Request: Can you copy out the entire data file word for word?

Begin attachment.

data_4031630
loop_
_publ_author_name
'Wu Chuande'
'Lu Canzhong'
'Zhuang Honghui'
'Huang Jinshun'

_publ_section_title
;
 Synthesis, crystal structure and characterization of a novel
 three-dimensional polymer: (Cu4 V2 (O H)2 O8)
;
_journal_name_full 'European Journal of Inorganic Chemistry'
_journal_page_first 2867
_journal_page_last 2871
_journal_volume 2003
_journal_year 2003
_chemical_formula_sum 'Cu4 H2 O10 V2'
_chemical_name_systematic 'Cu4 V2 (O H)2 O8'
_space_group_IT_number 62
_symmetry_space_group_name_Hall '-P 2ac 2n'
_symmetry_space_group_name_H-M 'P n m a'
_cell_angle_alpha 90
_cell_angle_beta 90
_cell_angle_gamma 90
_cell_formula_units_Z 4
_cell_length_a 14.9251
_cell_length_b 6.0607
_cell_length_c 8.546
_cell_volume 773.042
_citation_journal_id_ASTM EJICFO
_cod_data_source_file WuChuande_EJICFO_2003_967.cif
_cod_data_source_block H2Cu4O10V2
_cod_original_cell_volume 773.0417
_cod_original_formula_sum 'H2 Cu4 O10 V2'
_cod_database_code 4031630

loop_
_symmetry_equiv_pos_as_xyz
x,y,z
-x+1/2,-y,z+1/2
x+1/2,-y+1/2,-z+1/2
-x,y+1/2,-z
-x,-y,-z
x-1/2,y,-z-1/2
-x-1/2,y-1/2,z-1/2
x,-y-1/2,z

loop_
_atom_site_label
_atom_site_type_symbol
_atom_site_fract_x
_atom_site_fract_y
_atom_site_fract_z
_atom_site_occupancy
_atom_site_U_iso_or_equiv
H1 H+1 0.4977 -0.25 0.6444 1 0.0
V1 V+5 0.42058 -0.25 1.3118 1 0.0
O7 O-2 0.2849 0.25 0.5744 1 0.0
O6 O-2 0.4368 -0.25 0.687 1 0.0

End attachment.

data_4031630
loop_
_publ_author_name
'Wu Chuande'
'Lu Canzhong'
'Zhuang Honghui'
'Huang Jinshun'

_publ_section_title
;
 Synthesis, crystal structure and characterization of a novel
 three-dimensional polymer: (Cu4 V2 (O H)2 O8)
;
_journal_name_full 'European Journal of Inorganic Chemistry'
_journal_page_first 2867
_journal_page_last 2871
_journal_volume 2003
_journal_year 2003
_chemical_formula_sum 'Cu4 H2 O10 V2'
_chemical_name_systematic 'Cu4 V2 (O H)2 O8'
_space_group_IT_number 62
_symmetry_space_group_name_Hall '-P 2ac 2n'
_symmetry_space_group_name_H-M 'P n m a'
_cell_angle_alpha 90
_cell_angle_beta 90
_cell_angle_gamma 90
_cell_formula_units_Z 4
_cell_length_a 14.9251
_cell_length_b 6.0607
_cell_length_c 8.546
_cell_volume 773.042
_citation_journal_id_ASTM EJICFO
_cod_data_source_file WuChuande_EJICFO_2003_967.cif
_cod_data_source_block H2Cu4O10V2
_cod_original_cell_volume 773.0417
_cod_original_formula_sum 'H2 Cu4 O10 V2'
_cod_database_code 4031630

loop_
_symmetry_equiv_pos_as_xyz
x,y,z
-x+1/2,-y,z+1/2
x+1/2,-y+1/2,-z+1/2
-x,y+1/2,-z
-x,-y,-z
x-1/2,y,-z-1/2
-x-1/2,y-1/2,z-1/2
x,-y-1/2,z

loop_
_atom_site_label
_atom_site_type_symbol
_atom_site_fract_x
_atom_site_fract_y
_atom_site_fract_z
_atom_site_occupancy
_atom_site_U_iso_or_equiv
H1 H+1 0.4977 -0.25 0.6444 1 0.0
V1 V+5 0.42058 -0.25 1.3118 1 0.0
O7 O-2 0.2849 0.25 0.5744 1 0.0
O6 O-2 0.4368 -0.25 0.687 1 0.0